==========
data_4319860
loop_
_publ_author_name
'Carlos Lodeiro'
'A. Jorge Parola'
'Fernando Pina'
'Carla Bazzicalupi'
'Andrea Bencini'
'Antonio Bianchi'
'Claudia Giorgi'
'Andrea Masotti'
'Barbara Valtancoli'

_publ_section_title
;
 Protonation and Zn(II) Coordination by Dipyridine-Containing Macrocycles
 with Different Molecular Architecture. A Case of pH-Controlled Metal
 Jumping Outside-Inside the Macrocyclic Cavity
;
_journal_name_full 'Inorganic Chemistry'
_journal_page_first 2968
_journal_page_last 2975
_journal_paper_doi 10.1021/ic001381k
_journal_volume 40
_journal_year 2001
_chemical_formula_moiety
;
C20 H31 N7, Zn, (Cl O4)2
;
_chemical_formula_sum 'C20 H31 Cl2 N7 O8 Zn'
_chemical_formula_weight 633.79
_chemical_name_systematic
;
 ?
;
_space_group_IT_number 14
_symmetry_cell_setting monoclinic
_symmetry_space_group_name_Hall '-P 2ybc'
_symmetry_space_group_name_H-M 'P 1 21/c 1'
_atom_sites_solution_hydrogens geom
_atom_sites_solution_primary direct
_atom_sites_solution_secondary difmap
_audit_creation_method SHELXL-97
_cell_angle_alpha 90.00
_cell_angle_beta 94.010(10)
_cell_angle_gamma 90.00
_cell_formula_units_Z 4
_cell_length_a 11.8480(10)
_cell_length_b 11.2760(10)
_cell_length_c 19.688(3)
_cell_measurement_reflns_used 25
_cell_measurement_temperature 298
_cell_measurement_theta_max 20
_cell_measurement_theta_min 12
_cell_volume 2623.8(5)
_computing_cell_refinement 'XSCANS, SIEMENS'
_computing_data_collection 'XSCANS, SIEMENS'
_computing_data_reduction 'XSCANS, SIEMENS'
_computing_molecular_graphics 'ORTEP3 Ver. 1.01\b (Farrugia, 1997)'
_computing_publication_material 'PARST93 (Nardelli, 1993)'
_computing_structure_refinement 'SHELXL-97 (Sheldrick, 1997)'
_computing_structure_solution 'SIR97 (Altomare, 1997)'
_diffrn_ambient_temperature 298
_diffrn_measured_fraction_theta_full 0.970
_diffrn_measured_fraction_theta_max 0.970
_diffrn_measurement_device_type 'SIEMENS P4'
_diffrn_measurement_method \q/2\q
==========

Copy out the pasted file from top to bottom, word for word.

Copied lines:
data_4319860
loop_
_publ_author_name
'Carlos Lodeiro'
'A. Jorge Parola'
'Fernando Pina'
'Carla Bazzicalupi'
'Andrea Bencini'
'Antonio Bianchi'
'Claudia Giorgi'
'Andrea Masotti'
'Barbara Valtancoli'

_publ_section_title
;
 Protonation and Zn(II) Coordination by Dipyridine-Containing Macrocycles
 with Different Molecular Architecture. A Case of pH-Controlled Metal
 Jumping Outside-Inside the Macrocyclic Cavity
;
_journal_name_full 'Inorganic Chemistry'
_journal_page_first 2968
_journal_page_last 2975
_journal_paper_doi 10.1021/ic001381k
_journal_volume 40
_journal_year 2001
_chemical_formula_moiety
;
C20 H31 N7, Zn, (Cl O4)2
;
_chemical_formula_sum 'C20 H31 Cl2 N7 O8 Zn'
_chemical_formula_weight 633.79
_chemical_name_systematic
;
 ?
;
_space_group_IT_number 14
_symmetry_cell_setting monoclinic
_symmetry_space_group_name_Hall '-P 2ybc'
_symmetry_space_group_name_H-M 'P 1 21/c 1'
_atom_sites_solution_hydrogens geom
_atom_sites_solution_primary direct
_atom_sites_solution_secondary difmap
_audit_creation_method SHELXL-97
_cell_angle_alpha 90.00
_cell_angle_beta 94.010(10)
_cell_angle_gamma 90.00
_cell_formula_units_Z 4
_cell_length_a 11.8480(10)
_cell_length_b 11.2760(10)
_cell_length_c 19.688(3)
_cell_measurement_reflns_used 25
_cell_measurement_temperature 298
_cell_measurement_theta_max 20
_cell_measurement_theta_min 12
_cell_volume 2623.8(5)
_computing_cell_refinement 'XSCANS, SIEMENS'
_computing_data_collection 'XSCANS, SIEMENS'
_computing_data_reduction 'XSCANS, SIEMENS'
_computing_molecular_graphics 'ORTEP3 Ver. 1.01\b (Farrugia, 1997)'
_computing_publication_material 'PARST93 (Nardelli, 1993)'
_computing_structure_refinement 'SHELXL-97 (Sheldrick, 1997)'
_computing_structure_solution 'SIR97 (Altomare, 1997)'
_diffrn_ambient_temperature 298
_diffrn_measured_fraction_theta_full 0.970
_diffrn_measured_fraction_theta_max 0.970
_diffrn_measurement_device_type 'SIEMENS P4'
_diffrn_measurement_method \q/2\q